Showing posts from January 6, 2013

Review: The Roommate

Minka Kelly is the girl from Idaho now attending college in LA, who makes fast friends with her new roommate played by Leighton Meester. Unfortunately, Meester is a troubled rich girl who quickly becomes clingy, obsessive, and just plain weird. She doesn’t want Kelly to have any friends aside from her, let alone any semblance of a love life. And whatever happened to their poor widdle kitten? Cam Gigandet plays Kelly’s boyfriend who thinks she’s overreacting, Aly Michalka plays another college girl who knows something is up with Meester, and Billy Zane turns up as a lecherous fashion design teacher (Aren’t they all gay, though?). Frances Fisher, Tomas Arana (looking like John Malkovich), and Nina Dobrev all play people from Meester’s troubled past, the first two being her estranged parents. Matt Lanter turns up briefly as Kelly’s ex-boyfriend. Did we really need a “Single White Female” for the PG-13/ “Gossip Girl” crowd? Certainly not if it’s like this 2011 effort from direc

Review: The Locusts

Set in Kansas in the 50s, drifter Vince Vaughn gets a job working as a hired hand on widow Kate Capshaw’s ‘feed lot’, as well as a place to stay. However, he might end up getting more than he bargained for when interfering in the lives of Capshaw (who likes to bed down with her hired hands, it is rumoured) and her mute, emotionally disturbed son ‘Flyboy’ (Jeremy Davies) who was once institutionalised after his father’s death. Vaughn and the painfully shy ‘Flyboy’ bond, which the power-mad Capshaw doesn’t much seem to like. Disturbing family secrets are eventually unearthed, and Vaughn himself appears to be running from past troubles. Ashley Judd plays the town tramp, who has a heart of gold, Jessica Capshaw and Paul Rudd play another young couple who befriend Vaughn.   If you’ve ever wanted to see a version of “Hud” where Paul Newman was actually the good guy (and played by the shitty Norman Bates), and just about everyone else was turned around to be the bad guy, then this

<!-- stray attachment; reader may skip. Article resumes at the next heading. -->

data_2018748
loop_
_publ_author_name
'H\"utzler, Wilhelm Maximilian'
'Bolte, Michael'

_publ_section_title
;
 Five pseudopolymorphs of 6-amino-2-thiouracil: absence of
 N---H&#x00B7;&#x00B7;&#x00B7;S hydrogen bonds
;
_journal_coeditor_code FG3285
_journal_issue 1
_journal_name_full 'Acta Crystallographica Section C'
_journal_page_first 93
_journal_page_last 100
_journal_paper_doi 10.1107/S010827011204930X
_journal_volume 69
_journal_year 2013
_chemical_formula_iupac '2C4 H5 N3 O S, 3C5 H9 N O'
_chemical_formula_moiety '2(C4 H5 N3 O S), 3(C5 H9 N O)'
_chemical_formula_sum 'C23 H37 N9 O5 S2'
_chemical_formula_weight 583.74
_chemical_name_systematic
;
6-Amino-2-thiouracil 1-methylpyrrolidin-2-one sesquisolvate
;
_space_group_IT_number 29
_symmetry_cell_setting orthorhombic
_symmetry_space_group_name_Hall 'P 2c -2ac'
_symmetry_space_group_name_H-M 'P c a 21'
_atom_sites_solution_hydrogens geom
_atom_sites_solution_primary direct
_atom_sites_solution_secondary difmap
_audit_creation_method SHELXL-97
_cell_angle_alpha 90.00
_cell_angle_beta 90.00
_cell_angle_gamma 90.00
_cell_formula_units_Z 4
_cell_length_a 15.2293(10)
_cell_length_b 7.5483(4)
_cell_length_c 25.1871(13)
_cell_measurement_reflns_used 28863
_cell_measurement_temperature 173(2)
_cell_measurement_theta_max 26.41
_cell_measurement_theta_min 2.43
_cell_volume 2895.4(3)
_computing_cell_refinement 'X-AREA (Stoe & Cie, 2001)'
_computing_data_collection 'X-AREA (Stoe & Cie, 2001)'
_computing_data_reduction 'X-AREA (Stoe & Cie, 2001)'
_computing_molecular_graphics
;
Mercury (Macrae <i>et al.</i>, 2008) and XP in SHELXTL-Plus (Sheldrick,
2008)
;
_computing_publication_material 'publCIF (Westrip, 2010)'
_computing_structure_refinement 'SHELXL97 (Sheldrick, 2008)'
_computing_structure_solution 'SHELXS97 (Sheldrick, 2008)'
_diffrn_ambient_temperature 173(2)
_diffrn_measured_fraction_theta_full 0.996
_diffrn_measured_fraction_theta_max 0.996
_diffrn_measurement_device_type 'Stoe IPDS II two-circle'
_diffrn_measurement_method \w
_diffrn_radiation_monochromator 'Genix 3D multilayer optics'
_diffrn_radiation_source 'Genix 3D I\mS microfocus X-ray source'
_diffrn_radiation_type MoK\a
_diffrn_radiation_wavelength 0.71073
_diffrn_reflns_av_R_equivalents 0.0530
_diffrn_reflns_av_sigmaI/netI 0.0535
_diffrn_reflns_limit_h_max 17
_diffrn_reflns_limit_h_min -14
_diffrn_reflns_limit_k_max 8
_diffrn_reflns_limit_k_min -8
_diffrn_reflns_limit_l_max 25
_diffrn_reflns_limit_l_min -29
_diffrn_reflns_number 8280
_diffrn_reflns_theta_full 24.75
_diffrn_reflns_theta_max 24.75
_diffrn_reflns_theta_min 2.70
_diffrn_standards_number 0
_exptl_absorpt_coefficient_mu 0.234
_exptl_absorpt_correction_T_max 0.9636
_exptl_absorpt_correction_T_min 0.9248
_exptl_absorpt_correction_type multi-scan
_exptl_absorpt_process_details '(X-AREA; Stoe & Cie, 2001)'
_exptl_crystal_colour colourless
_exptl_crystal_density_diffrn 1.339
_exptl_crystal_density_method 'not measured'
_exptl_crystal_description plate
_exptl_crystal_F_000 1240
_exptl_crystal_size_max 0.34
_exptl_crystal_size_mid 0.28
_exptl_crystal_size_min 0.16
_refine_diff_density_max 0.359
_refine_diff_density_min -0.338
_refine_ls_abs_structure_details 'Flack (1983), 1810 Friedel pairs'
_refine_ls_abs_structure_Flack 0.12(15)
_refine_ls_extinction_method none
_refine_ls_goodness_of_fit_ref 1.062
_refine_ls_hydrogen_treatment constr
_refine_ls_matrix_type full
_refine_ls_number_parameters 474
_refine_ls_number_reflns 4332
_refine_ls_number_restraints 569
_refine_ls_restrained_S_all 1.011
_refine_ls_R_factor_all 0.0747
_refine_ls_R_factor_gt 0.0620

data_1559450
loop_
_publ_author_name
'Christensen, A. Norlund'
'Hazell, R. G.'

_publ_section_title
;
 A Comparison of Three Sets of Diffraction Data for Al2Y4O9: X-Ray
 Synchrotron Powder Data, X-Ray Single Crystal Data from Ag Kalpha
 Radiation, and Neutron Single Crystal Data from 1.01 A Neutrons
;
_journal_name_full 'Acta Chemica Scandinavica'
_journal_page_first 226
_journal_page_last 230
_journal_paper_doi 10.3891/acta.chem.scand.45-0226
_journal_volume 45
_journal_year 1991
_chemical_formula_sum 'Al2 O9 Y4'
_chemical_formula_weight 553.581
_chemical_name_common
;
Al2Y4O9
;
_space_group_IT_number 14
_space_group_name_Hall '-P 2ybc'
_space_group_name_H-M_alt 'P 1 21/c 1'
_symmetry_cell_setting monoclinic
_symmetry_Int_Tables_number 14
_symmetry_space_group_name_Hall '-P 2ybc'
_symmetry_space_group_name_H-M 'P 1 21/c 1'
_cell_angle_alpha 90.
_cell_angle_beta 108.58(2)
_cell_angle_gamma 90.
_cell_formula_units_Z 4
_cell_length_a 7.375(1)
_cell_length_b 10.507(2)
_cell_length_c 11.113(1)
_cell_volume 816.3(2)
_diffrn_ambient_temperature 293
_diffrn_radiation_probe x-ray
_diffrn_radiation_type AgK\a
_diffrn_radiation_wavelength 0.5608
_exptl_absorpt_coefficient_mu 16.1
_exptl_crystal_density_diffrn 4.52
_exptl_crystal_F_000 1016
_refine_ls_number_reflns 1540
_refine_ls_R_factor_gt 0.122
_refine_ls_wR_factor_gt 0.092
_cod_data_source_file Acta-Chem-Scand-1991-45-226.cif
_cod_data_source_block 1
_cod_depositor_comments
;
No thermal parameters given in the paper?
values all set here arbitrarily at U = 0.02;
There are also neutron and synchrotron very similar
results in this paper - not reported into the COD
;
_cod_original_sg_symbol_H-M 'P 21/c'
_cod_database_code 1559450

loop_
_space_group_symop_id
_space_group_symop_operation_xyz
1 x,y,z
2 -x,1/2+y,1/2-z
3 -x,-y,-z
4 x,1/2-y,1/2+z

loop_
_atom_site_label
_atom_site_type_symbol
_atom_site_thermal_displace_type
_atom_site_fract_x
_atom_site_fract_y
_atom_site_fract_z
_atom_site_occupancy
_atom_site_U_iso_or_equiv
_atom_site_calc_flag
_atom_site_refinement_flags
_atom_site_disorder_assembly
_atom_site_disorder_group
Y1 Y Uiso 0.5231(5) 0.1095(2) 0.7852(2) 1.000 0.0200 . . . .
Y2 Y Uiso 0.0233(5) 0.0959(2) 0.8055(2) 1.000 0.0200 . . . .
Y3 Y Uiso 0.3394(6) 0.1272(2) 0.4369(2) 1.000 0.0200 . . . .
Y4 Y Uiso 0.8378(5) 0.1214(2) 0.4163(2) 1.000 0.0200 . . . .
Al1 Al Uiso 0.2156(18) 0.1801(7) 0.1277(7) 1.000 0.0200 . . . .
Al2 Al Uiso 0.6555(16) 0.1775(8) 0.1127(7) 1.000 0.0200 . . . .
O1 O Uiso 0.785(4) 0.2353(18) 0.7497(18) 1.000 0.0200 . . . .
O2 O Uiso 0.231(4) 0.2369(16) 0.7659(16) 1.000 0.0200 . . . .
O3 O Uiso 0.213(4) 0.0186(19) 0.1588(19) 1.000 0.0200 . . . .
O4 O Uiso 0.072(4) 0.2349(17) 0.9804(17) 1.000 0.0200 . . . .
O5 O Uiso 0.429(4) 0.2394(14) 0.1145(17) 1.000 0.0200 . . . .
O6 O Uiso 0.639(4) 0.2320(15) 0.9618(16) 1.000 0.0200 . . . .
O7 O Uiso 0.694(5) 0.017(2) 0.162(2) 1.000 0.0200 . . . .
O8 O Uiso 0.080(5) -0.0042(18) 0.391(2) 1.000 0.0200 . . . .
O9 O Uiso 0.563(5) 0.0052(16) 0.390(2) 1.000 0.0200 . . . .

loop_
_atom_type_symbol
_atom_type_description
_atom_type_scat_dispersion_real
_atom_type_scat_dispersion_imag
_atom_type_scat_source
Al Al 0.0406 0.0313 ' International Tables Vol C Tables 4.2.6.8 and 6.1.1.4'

Review: The Trouble With Harry

A droll, pleasant comedy about a corpse that won’t stay buried. Shirley MacLaine (in her quite charming, if unpolished debut) is the widow of the deceased, who didn’t much like the dead man anyway (Her excitable kid discovered the corpse, and is played by The Beav himself, Jerry Mathers). Edmund Gwenn is the elderly sea captain who thinks he might’ve accidentally the shot the man while hunting, and buries the corpse, frightened of exposure. He is helped in this task by a struggling artist John Forsythe. Spinster Mildred Natwick, meanwhile thinks it was she who might’ve done the deed (She has a nice little romance with Gwenn, whilst Forsythe cosies up to MacLaine and her kid). Mildred Dunnock is terrific as shop owner Mrs. Wiggs, who agrees to put Forsythe’s paintings on display for potential buyers. Royal Dano turns up as her suspicious son, a somewhat dim lawman. Pleasurable, but minor league 1955 Alfred Hitchcock ( “Strangers on a Train” , “To Catch a Thief” ) black comed

Review: Our Idiot Brother

Paul Rudd is a laidback, hippie-ish guy who naively tries to sell marijuana to a uniformed police officer. It’s not that he’s really stupid, it’s just that he likes to believe in the good in people, which means he gets a genuine surprise when the initially reassuring police officer turns around and arrests him anyway, throwing him in jail. OK, so clearly he’s not a genius, but is it really his fault that everyone else fails to be as nice and genuine as him? Released from jail, he finds that his pacifist girlfriend (Kathryn Hahn) has moved on with another dope (T.J. Miller) and wants custody of his dog (named Willie Nelson, of course). So now with no home, no girl, and no dog, Rudd visits his three sisters to find a place to stay, as he doesn’t want to be a burden to their mother (Shirley Knight) and live at home. Unfortunately, as well-meaning as he may be, Rudd’s lack of social awareness and inability to lie or keep a secret, drive his sisters nuts because he exposes their flaws, fo

Review: The Rite

Colin O’Donoghue stars as a trainee priest and son of a funeral parlour owner (Rutger Hauer). There’s the feeling he’s entering the priesthood merely as a way to get out of the depressing family business and his overbearing dad. Nearing graduation, O’Donoghue seems to have lost his faith and contemplates resignation from Catholic seminary. His superior (Toby Jones) encourages him to go to Rome and study exorcism instead. He agrees to this, though in classes taught by Father Xavier (Cirian Hinds), he finds himself still having many doubts and scepticism. Father Xavier encourages him to seek out a veteran exorcist named Father Trevant (Sir Anthony Hopkins), who is currently conducting an exorcism on a pregnant 16 year-old girl (Marta Gastini). At first, the young man still clings to beliefs of a rational and more simplistic, psychological rationale for what he sees. However, events become increasingly frightening and have O’Donoghue thinking twice. Alice Braga plays a journalist who